Today children are bussed to schools miles away, leaving Hackberry as more of a ghost town than ever, while the school – which is owned by the Grigg family – stays resolutely shut and fenced off. The family hopes one day to refurbish, but no new generation of Griggs will ever be taught there.

Hackberry Elementary School, still as if the children had just left for the day.


  1. What a remnant of past glory! It is truly a beautiful structure speaking to us of a strong past that has since faded. I will look for this place. Isn’t there an Indian school that was built in nearby Valentine and never used?

    Liked by 1 person

    • There is indeed, a very imposing building that has stood unused overlooking Route 66 since 1937. There is also the ‘Red House’ school, a wooden (and now sadly dilapidated) building which was for the white children. I intend to write a future post about the schools and their history. 🙂


      • I attended the school at Hackberry for two weeks in 1945. There were two teachers and the front of the building has 2 very small apartments for the teachers. The bathroom was an outhouse out back and was still there when I visited a few years ago. I have pictures too. The building was used as a Montisouri School for awhile. When it was discovered that I was only 5 and would not be 6 until January, I was not allowed by law to attend. Students had to be 6 by December 31e and I was 18 days too young. My father was working for the Santa Fe Railroad and that was why we were in Hackberry. There was the store and gas station as well as a bar just up the road which may have also been a cafe. The Post Office was across the tracks in the town near the school. Dances were held there in a tin barn. We sat on boards laid across hay bales. Dances in those days always had a live band made up of local residents. I have pictures taken there a few years ago.Near the railroad tracks there was a Depot, Section Foreman’s house and bunk house for track laborers, as well as boxcars set on the ground and made into houses for other employees of the Santa Fe Railroad.. .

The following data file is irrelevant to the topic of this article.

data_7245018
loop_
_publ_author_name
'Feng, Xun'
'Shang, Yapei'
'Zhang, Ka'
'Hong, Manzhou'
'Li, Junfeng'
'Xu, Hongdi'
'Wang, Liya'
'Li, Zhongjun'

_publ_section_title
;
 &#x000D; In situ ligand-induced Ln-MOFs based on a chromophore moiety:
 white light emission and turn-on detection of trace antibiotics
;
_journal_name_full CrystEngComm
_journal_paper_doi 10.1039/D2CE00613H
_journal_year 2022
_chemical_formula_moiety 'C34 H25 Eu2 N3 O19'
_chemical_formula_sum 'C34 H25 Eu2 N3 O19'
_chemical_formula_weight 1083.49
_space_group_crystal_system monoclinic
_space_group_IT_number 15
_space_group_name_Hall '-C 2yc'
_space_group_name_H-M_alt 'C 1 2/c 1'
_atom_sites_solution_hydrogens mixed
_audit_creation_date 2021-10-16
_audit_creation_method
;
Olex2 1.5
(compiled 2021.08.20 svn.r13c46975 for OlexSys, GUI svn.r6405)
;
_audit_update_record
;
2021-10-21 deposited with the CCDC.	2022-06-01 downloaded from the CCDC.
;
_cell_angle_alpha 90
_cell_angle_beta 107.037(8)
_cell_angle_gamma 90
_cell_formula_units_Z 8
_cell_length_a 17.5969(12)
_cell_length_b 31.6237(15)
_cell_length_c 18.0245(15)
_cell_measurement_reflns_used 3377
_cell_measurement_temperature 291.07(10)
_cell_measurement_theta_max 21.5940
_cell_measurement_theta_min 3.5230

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    • The little Red School at Valentine was used. I was across the tracks from the Indian Boarding School which consisted of 3 large three story brick buildings. There was a row of Government behind it that were for teachers. Bureau of Indian Affairs offices were to the right of the School buildings. After tje Valentine school was closed in the early 50s, the playground equipment it had was taken to Peach Springs Public School where I was attending.We got a big swing and a Giant Stride. I can send you pictures I took a few years ago. Community dances were held in the Valentine one room school. Chairs would be placed away from the wall so y9ung children could be bedded down and parents could keep dancing.There was a kitchen in the basement. Women brought pie and during the 10;00 break everyone went downstairs for coffee and pie. Men had bottles of alcoholic drink in their trucks and would take occasional trips out to the parking lot. There was an outdoor toilet. The school was located on the south side of the Santa Fe Railroad tracks.

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  3. Great story, and photos! In the 25 years I spent in Northern Arizona, including a few trips on this stretch of Route 66, I never knew this structure was there. I also seem to recall reading that an old Harvey House was now serving as the local water board office for the town of Peach Springs. Anyone know if that’s still standing?

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    • Now, very few people know that there was a Harvey House restaurant in Peach Springs. It was, by all account, quite primitive and only lasted from 1884-1889. Fred Harvey also had a dairy farm at Peach Springs to provide fresh milk for passengers but water supply was a problem and in 1912 he moved the dairy farm to Del Rio, north of Chino Valley.